There was more thunder, a fresh deluge of rain, another wild gust of wind.

Out of this fresh outburst of the elements again leaped the steamer's lights, and again came the tantalizing Mocking Bird's refrain.  For the third time she was swinging so as to cross the Augusta.

This time the schooner did not clear her.  There was a ripping of gingerbread work and a bump and screams.  The steamer was struck on the port side, forward of the paddlebox.  She passed on her spiral way and the Augusta continued a straight course through a dense deluge.

Malott, maddened by the music and the seeming indifference to his discomfort and rights-of-way, may not have understood that the steamer was killing time in order to avoid landing in Milwaukee in midnight thundersqualls.  She had on board, in addition to other passengers, two hundred members of the Independent Union Guards of Milwaukee, with their wives and families, returning from an excursion to Chicago.  The "night boats" between Chicago and Milwaukee often spent all night in the lake, docking in time for breakfast in the morning, although the run was only fifty miles.  Malott may not have known that the Augusta was completely invisible to the Lady Elgin.  Survivors swore that the schooner was running without lights.  They may have gone out in the rain.  Nor could Capt. John Wilson, master of the Lady Elgin, have realized how deadly was the thrust of the schooner's long bowsprit and wall-like bows.

Ignorance of the immediate facts as dense as the black night between the two vessels must have veiled the calamity, or the Lady Elgin's whistle would have been screaming for help immediately, and the Augusta would have been heaving to or lashing herself alongside in an effort to rescue the perishing.  But the schooner went on, and the Lady Elgin went down.  She sank in three hundred feet of water amid heart-rending scenes which lived long afterward in the mournful Come-all-ye's of the lakes.  "The Loss of the Lady Elgin" was a waterfront ballad of many excruciating stanzas.  It was also a lesson in one of the old Public school readers.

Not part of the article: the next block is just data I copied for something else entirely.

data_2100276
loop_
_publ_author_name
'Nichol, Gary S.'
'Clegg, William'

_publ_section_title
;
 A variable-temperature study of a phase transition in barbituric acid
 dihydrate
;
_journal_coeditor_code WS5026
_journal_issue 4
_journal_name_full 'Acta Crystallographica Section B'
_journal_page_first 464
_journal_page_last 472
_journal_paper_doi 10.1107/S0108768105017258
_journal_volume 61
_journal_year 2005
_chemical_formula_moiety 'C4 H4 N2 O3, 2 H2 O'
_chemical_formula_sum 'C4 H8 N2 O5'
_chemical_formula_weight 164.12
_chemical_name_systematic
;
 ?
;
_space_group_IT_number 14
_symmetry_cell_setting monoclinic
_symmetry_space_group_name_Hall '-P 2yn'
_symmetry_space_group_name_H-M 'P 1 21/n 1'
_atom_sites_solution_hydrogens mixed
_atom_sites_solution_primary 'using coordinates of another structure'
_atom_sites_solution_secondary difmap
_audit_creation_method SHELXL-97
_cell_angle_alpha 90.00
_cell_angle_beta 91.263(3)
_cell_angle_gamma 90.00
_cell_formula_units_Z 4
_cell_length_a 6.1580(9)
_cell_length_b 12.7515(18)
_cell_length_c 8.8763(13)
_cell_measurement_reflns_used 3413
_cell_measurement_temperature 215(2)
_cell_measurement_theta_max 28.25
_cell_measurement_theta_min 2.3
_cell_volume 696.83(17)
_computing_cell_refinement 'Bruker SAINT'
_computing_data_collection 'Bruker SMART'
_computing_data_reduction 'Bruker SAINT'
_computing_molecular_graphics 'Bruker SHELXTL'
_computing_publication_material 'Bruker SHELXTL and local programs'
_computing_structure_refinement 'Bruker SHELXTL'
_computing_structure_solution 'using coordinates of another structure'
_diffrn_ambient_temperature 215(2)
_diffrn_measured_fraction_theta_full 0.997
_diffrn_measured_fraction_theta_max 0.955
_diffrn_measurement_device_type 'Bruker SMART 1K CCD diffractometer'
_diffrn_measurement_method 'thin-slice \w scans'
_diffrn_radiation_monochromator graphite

Capt. Wilson headed west for Milwaukee after the crash and set his crew to rolling barrels to the starboard side to keep the injured part above water.  After twenty minutes, in which the Lady Elgin, being a fast steamer, went over five miles, she began to settle, her engine room flooded.  Everything was wild confusion.  Two hundred head of cattle, carried on the lower deck, were forced overboard to lighten the ship.  Their drowning billows added to the din.  Only one lifeboat was equipped.  It had only one oar, and was battered against the side of the steamer.  Two other boats got away, one with thirteen in it.  They reached shore.  The other boat had eight in it, and four of these drowned.

The engines fell through the bottom of the steamer.  The upper deck cabins floated off with scores of passengers clinging to the superstructure.  It broke into five fragments, from which survivors were picked off by rescuing tugs next day.